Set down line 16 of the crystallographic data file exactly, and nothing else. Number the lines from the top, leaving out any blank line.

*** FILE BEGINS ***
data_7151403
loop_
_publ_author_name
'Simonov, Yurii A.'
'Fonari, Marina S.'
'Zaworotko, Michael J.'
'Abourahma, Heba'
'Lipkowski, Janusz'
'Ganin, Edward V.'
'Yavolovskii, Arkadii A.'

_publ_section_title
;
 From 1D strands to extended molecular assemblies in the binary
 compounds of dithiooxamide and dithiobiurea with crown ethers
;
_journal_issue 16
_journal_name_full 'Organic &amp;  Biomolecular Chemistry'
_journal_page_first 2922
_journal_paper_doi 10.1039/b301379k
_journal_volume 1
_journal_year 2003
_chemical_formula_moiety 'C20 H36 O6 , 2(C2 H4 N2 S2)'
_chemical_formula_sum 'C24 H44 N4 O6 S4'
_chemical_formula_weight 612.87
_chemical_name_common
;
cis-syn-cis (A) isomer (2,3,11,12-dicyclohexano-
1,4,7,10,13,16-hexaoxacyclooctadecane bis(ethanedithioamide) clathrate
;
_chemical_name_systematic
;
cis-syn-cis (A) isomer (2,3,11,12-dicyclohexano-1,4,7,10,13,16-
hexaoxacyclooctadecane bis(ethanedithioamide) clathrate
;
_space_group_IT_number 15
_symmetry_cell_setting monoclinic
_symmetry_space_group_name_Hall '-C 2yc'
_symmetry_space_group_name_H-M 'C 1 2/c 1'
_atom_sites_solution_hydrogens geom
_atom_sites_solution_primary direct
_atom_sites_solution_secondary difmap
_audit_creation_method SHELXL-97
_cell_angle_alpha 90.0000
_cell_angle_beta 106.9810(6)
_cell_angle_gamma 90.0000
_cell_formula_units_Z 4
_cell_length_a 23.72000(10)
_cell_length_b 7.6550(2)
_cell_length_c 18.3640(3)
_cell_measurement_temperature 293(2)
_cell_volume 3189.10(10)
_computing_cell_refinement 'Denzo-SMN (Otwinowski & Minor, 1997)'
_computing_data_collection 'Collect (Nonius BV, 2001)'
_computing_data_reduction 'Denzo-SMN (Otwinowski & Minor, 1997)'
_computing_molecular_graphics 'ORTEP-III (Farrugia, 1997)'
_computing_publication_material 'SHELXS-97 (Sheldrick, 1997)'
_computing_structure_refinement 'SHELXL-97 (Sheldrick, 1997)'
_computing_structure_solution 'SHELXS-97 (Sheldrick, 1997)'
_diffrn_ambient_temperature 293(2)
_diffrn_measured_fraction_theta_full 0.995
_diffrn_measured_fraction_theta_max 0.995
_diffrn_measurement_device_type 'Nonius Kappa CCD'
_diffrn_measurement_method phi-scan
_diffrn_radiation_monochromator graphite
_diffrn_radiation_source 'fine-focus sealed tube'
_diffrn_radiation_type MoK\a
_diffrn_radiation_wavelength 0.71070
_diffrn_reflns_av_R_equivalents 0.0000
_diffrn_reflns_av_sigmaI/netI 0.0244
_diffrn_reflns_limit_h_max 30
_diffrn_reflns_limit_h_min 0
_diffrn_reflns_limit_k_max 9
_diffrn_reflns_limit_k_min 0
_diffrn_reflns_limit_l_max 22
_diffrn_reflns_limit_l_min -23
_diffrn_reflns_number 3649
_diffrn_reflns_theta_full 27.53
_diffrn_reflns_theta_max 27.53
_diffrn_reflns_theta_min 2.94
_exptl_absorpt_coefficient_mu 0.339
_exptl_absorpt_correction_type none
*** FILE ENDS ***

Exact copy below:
_journal_issue 16